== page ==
position of President. You say that "the mass of the voters that are not Catholics will not support a man for any office, especially for President of the United States, who is a Roman Catholic." I believe that when you say this you foully slander your fellow countrymen. I do not for one moment believe that the mass of our fellow citizens, or that any considerable number of our fellow citizens, can be influenced by such narrow bigotry as to refuse to vote for any thoroughly upright and fit man because he happens to have a particular religious creed. Such a consideration should never be treated as a reason for either supporting or opposing a candidate for a political office. Are you aware that there are several States in this Union where the majority of the people are now Catholics? I should reprobate in the severest terms the Catholics who in those States (or in any other States) refused to vote for the most fit man because he happened to be a Protestant; and my condemnation would be exactly as severe for Protestants who, under reversed circumstances, refused to vote for a Catholic. In public life I am happy to say that I have known many men who were elected, and constantly reëlected, to office in districts where the great majority of their constituents were of a different religious belief. I know Catholics who have for many years represented constituencies mainly Protestant, and Protestants who have for many years represented constituencies mainly Catholic; and among the Congressmen whom I knew particularly well was one man of Jewish faith who represented a district in which there were hardly any Jews at all. All of these men by their very existence in political life refute the slander you have uttered against your fellow Americans.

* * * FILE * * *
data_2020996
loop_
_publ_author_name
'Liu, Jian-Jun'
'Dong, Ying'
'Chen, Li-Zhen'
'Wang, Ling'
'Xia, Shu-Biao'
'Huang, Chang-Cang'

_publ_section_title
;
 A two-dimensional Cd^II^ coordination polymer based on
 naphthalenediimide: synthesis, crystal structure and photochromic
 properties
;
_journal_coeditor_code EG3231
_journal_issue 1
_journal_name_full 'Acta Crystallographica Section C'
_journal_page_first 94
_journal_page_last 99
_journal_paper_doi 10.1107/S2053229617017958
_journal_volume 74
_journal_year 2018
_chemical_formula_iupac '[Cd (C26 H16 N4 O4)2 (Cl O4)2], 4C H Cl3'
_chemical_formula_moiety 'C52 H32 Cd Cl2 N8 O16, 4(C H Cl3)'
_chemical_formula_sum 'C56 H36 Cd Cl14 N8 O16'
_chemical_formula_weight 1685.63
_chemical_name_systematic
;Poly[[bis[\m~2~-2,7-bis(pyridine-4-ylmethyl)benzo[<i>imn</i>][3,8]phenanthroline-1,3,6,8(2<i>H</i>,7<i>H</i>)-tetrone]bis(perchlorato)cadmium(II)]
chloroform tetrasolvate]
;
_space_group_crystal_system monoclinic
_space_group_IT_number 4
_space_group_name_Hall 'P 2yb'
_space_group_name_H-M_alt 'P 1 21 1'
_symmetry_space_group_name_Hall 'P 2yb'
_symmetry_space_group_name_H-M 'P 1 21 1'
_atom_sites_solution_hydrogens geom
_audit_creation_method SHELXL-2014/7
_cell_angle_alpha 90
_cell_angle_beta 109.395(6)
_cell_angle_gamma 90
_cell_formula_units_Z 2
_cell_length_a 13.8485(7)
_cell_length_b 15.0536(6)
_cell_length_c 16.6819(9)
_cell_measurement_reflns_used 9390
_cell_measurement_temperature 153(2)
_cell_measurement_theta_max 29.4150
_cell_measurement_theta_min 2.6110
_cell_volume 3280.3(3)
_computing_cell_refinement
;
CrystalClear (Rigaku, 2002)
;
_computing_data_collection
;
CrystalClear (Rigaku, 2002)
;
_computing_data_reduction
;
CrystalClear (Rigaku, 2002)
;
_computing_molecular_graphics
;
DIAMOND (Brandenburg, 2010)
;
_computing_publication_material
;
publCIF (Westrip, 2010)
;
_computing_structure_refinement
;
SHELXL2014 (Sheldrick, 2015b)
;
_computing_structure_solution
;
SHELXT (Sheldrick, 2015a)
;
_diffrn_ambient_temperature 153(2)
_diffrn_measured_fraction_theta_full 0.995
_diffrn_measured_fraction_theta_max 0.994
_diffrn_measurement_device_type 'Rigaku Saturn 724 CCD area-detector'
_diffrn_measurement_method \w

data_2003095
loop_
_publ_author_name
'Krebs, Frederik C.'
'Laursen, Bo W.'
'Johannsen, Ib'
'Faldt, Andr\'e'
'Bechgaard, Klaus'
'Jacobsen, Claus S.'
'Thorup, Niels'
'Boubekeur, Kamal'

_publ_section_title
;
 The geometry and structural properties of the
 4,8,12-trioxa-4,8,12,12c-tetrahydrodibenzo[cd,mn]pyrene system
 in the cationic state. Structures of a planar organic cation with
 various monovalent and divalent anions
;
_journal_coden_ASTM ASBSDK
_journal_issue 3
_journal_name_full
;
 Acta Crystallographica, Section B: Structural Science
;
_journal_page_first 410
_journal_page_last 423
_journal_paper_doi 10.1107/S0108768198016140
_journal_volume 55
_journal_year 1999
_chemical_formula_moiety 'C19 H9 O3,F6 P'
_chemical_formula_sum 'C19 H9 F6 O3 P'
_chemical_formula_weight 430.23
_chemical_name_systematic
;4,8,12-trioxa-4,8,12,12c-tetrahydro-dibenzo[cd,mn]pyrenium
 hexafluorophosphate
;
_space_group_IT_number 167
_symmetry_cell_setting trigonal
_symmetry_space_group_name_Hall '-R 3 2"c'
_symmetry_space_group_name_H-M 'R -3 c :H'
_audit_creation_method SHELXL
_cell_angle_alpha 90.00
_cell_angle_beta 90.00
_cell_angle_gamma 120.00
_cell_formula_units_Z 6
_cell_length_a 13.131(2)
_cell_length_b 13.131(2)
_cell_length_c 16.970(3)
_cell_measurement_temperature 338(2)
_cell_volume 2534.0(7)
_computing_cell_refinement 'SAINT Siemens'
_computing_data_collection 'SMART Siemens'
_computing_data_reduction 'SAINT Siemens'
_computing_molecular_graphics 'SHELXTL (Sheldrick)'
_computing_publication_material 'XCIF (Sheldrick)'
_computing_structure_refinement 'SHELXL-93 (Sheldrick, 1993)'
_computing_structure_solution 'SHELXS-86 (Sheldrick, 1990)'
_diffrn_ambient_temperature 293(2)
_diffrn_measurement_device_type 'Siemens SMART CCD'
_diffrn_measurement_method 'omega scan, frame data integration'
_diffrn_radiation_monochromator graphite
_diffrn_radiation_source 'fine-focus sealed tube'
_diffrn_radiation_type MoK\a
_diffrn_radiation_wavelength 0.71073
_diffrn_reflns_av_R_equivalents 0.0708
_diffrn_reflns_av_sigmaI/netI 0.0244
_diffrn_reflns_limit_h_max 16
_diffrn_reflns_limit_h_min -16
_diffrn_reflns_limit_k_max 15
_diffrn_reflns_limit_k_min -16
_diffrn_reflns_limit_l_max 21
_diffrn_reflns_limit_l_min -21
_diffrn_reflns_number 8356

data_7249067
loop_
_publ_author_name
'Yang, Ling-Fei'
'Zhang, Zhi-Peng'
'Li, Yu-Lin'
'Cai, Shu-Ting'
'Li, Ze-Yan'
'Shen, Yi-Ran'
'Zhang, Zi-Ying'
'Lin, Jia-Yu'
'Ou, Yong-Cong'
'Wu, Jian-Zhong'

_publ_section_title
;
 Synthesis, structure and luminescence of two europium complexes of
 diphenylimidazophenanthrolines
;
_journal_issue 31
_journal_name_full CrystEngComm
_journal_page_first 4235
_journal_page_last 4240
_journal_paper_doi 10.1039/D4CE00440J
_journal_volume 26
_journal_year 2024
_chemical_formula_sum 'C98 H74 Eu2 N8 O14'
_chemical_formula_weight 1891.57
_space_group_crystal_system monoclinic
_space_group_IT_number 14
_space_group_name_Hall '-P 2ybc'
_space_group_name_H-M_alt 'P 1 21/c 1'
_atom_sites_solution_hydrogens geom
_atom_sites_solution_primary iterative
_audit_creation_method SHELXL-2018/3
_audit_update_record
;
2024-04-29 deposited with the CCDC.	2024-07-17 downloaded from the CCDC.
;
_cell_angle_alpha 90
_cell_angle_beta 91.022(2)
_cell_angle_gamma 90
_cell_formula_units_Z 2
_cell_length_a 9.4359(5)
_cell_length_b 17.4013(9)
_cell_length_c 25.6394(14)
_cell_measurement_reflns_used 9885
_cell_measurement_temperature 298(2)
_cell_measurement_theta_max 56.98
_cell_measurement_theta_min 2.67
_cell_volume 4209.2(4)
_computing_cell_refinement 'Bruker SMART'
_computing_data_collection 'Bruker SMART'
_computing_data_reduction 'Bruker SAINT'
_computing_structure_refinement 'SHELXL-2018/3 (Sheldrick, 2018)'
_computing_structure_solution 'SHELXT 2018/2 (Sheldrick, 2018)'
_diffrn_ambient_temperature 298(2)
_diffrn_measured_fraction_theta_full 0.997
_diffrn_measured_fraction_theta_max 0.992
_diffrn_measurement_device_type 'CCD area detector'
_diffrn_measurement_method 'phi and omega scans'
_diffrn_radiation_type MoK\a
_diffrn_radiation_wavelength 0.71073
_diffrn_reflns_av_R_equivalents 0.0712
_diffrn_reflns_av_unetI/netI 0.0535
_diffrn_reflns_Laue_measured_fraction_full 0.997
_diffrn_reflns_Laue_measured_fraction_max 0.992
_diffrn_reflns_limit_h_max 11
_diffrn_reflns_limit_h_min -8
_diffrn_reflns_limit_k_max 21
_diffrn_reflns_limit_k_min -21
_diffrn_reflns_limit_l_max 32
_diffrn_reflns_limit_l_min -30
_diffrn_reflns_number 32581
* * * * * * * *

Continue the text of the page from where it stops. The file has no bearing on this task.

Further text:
I believe that this Republic will endure for many centuries. If so there will doubtless be among its Presidents Protestants and Catholics, and, very probably at some time, Jews. I have consistently tried while President to act in relation to my fellow Americans of Catholic faith as I hope that any future President who happens to be a Catholic will act towards his fellow Americans of Protestant faith. Had I followed any other course I should have felt that I was unfit to represent the American people.

In my Cabinet at the present moment there sit side by side Catholic and Protestant, Christian and Jew, each man chosen because in my belief he is peculiarly fit to exercise on behalf of all our people the duties of the office to which I have appointed him. In no case does the man's religious belief in any way influence his discharge of his duties, save as it makes him more eager to act justly and uprightly in his relations to all men. The same principles that have obtained in appointing the members of my Cabinet, the highest officials under me, the officials to whom is entrusted the work of carrying out all the important policies of my administration, are the principles upon which all good Americans should act in choosing, whether by election or appointment, the men to fill any office from the highest to the lowest in the land.1

1 Letter to Mr. J. C. Martin, November 6, 1908.



THE effort to combine fealty to the flag of an immigrant's natal land with fealty to the flag of his adopted land, in practice means not merely disregard of, but hostility to, the flag of the United States. When two flags are hoisted on the same pole, one is always hoisted undermost. The hyphenated American always hoists. the American flag undermost. The American citizen of German birth or descent who is a good American and nothing but a good American, and whose whole loyalty is undividedly given to this country and its flag, stands on an exact level with every other American, and is entitled to precisely the same consideration and treatment as if his ancestors had come over on the Mayflower or had settled on the banks of the James three centuries ago. I am partly of German blood, and I am exactly as proud of this blood as of the blood of other strains that flows in my veins. But I am an American, and nothing else!

The Americans of German origin have been a peculiarly valuable element in our population. I believe that they are, in overwhelming proportion, thoroughgoing Americans. As I have said, I am partly of German blood. A large number of my closest friends, a large number of the men whom I most respect and honor in American life, are Americans of German parentage or descent or of German birth. One such American, a descendant of one of Blucher's colonels, sat in my Cab


« PreviousContinue »